North Texas Daily

The North Texas Daily reminds you to vote early

The North Texas Daily reminds you to vote early

The North Texas Daily reminds you to vote early
October 22
12:00 2020

Election Day may be less than two weeks away, but early voting has already started in Texas. With a raging pandemic, a U.S. Postal Service crisis and the possibility of foreign meddling, how can we make our vote count this election?

Texas is one of 40 states plus the District of Columbia that allows some form of early voting. If you already know who you’re casting your ballot for, early voting is the way to go. People who can vote early and have the time and resources to do so, please help ensure that others unable to vote until Election Day for whatever reason can do so smoothly. This election has been ripe with stories of voter suppression and attempts to delegitimize mail-in voting. Though mail-in voting has proven to be an effective way to cast your ballot, in-person early voting provides a safer alternative that avoids long lines while still being able to cast a vote for a monumental election.

Voting early maximizes the chances for your ballot to be processed and is a great alternative for those who can’t vote by mail. It’s also a wonderfully safe way to vote as the lack of foot traffic allows you to be socially distant from those around you in your community. Though there have been reports of wait times of 10 to 15 minutes, that pales in comparison to the inevitable lines wrapping around entire buildings during Election Day proper. Now more than ever, personal space is of high value, and as much as we do genuinely care about social distancing, the grim reality is some exceptions will have to be made.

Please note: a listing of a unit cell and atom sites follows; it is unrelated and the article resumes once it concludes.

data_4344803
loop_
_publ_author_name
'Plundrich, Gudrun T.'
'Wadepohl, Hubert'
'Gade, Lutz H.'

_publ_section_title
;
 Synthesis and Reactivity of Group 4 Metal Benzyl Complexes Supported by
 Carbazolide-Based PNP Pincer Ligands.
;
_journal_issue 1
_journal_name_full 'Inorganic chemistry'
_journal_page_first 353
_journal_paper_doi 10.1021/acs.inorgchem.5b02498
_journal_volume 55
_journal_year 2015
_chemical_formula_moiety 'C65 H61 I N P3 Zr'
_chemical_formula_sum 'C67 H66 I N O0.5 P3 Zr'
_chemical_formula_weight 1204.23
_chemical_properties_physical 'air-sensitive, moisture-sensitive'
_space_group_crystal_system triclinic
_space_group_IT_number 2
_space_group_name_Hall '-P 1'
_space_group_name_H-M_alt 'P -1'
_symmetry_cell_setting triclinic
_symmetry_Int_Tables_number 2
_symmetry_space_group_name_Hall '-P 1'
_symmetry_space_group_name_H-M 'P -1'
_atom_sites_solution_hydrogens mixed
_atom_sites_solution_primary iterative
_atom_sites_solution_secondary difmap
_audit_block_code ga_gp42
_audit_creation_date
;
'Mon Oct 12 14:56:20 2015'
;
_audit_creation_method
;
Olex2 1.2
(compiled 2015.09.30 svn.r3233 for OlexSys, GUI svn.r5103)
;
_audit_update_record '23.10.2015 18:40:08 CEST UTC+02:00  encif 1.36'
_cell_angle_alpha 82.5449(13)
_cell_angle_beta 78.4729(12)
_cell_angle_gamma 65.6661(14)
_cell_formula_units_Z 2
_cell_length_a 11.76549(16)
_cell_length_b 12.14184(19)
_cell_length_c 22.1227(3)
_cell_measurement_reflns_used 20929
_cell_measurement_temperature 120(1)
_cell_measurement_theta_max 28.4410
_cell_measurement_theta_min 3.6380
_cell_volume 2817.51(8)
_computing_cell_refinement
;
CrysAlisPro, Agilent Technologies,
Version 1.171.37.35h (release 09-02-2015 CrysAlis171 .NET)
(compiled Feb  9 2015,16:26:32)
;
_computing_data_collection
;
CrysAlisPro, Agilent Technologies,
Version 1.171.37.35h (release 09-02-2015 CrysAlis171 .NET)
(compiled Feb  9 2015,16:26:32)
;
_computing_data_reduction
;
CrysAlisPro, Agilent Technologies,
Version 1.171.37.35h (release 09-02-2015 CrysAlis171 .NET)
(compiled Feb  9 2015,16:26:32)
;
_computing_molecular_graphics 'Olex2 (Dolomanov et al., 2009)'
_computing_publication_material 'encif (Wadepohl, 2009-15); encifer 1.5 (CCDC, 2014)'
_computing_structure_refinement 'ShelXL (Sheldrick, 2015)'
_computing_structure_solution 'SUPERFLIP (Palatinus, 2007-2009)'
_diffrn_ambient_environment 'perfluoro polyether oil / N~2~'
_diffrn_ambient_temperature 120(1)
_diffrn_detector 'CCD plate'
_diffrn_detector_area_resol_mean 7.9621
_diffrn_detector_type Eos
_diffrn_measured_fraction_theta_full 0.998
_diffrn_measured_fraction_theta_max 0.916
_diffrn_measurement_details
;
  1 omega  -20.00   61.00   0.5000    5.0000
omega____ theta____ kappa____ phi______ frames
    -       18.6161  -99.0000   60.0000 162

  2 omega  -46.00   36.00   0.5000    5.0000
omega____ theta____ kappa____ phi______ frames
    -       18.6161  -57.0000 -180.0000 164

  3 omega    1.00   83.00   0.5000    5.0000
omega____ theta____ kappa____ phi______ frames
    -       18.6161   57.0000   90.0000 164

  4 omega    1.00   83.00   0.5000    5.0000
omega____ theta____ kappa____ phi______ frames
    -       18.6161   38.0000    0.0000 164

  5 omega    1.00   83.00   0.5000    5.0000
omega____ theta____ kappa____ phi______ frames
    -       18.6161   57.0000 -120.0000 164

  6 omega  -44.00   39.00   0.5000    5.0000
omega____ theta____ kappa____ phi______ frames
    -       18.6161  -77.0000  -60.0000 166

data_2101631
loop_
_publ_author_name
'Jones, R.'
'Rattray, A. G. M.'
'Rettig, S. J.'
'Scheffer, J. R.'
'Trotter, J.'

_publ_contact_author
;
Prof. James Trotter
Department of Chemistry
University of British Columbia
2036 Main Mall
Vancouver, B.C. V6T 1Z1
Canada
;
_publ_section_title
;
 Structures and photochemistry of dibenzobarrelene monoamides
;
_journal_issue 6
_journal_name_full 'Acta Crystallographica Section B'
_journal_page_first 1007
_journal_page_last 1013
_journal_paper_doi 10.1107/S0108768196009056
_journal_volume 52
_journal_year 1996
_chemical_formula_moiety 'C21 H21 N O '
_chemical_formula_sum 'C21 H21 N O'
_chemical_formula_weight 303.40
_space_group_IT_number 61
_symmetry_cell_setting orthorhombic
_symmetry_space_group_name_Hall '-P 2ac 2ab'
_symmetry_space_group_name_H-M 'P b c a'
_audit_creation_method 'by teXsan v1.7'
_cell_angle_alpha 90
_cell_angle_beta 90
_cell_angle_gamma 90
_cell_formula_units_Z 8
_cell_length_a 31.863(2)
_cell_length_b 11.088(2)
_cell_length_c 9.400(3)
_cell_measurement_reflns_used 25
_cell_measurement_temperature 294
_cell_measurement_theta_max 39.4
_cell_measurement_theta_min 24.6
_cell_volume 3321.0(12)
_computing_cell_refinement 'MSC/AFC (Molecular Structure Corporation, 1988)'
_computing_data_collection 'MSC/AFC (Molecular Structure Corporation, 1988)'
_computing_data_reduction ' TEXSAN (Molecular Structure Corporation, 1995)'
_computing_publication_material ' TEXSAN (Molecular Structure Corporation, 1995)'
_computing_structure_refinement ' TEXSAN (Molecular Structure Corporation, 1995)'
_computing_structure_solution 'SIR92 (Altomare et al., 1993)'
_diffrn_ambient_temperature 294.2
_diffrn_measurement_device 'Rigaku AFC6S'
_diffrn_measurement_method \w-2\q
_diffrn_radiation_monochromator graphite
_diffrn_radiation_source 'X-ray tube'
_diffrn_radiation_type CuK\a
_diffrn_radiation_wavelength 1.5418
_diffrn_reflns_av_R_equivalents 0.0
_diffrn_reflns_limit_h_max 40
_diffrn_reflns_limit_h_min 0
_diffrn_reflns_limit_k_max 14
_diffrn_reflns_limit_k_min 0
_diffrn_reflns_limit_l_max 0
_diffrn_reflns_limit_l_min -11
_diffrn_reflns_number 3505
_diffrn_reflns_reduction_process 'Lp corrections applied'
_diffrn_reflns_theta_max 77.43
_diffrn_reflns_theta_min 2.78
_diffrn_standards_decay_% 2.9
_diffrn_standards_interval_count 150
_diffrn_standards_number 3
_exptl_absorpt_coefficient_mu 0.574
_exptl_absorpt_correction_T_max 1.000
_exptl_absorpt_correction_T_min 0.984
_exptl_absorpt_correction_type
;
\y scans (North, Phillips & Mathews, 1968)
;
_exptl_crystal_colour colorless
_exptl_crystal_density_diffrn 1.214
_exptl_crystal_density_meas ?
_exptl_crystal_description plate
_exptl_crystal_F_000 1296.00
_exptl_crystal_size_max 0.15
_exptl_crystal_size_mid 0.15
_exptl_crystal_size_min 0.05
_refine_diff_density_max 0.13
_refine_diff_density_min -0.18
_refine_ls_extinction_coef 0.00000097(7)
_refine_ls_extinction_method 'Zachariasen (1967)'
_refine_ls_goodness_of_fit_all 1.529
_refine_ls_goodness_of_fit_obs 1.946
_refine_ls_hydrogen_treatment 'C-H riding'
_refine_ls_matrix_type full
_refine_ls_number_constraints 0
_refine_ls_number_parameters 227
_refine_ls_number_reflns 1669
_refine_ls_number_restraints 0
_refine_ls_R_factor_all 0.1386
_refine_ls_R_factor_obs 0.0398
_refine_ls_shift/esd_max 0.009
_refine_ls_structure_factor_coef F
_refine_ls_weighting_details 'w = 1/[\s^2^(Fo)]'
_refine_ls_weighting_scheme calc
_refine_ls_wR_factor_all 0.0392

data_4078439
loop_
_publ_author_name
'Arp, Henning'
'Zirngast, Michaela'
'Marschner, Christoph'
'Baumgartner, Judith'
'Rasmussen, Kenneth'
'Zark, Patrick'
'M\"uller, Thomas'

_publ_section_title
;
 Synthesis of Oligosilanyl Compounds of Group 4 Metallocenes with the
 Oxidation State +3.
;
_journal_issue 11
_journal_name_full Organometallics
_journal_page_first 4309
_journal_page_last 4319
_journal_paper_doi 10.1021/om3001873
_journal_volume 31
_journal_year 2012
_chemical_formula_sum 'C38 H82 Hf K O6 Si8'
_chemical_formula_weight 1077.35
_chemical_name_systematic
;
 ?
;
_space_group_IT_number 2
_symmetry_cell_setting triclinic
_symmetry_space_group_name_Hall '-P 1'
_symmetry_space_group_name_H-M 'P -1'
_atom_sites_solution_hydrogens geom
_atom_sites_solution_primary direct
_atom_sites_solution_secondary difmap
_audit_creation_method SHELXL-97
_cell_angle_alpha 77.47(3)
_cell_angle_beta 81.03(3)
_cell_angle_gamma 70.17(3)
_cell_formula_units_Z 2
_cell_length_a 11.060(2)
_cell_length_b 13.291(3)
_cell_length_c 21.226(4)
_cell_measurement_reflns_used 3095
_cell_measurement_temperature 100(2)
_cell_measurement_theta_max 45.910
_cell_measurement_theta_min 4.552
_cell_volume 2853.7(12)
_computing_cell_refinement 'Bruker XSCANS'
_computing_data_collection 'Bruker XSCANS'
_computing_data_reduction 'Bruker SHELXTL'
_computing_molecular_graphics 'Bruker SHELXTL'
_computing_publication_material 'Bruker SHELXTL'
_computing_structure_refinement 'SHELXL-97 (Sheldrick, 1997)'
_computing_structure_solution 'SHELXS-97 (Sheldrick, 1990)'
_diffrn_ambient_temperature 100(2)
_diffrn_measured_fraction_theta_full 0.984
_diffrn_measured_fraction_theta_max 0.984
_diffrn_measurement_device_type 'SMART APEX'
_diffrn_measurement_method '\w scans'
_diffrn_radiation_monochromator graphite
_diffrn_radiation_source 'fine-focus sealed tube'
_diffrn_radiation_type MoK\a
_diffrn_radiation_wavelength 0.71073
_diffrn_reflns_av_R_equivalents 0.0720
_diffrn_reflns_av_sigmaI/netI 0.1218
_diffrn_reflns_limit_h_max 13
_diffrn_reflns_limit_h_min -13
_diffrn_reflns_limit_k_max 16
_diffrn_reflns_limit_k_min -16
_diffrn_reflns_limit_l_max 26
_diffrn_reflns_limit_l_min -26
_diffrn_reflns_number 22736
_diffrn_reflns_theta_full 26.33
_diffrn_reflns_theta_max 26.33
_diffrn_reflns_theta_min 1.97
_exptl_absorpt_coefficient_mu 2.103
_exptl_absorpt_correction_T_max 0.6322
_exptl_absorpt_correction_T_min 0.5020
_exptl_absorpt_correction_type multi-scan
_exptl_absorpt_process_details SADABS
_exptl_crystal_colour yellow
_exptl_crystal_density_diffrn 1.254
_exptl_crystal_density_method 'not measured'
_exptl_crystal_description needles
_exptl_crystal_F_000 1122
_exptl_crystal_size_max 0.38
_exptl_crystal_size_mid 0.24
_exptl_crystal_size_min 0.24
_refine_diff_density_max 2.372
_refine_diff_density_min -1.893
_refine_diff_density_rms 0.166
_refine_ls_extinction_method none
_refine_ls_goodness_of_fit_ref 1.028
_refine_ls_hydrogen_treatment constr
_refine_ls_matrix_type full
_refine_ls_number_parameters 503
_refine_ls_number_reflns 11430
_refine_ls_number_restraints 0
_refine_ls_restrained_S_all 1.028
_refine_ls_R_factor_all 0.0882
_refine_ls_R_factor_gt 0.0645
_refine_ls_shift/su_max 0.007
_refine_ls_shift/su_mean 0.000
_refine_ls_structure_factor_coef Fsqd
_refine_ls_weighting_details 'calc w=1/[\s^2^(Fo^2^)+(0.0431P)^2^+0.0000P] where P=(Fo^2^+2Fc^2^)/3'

This year especially, there are shortages in poll workers, which could mean fewer polling stations, longer lines and being indoors with others for a longer amount of time. So why not do what we can to minimize their stress and others on Election Day?

Above anything else, however, it’s important you simply vote. It is extremely tempting to think your vote will not have an impact so sitting on the sidelines would be acceptable. Perhaps you voted in 2016 and things did not go the way you wanted that night, and you felt your vote was meaningless. As we eluded to in our previous editorial, the current ballot consists of candidates who weren’t our first, second or even third choices. Nevertheless, we have to play with the hand we’re dealt with and have our voices heard.

This cannot be an election predicated on indifference. Regardless of what side of the aisle you reside in, it is our civic duty to have a say as to who will govern this country. As college students, it’s imperative to be involved in the political process and have some influence on the status quo. It will eventually be our generation that bears the burden of leading the free world. It will be us who people will look to in times of crises or hardship, so why not plant those seeds now?

This isn’t just voting for one candidate or one party. Healthcare, gun control, reproductive rights, climate change, income and racial inequality and police brutality are on the ballot. It’s not hyperbolic to say this is the most consequential election in our lifetimes. Now’s the opportunity to vote before the Oct. 30th deadline.

Featured Illustration by Austin Banzon

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North Texas Daily

North Texas Daily

The North Texas Daily is the official student newspaper of the University of North Texas, proudly serving UNT and the Denton community since 1916.

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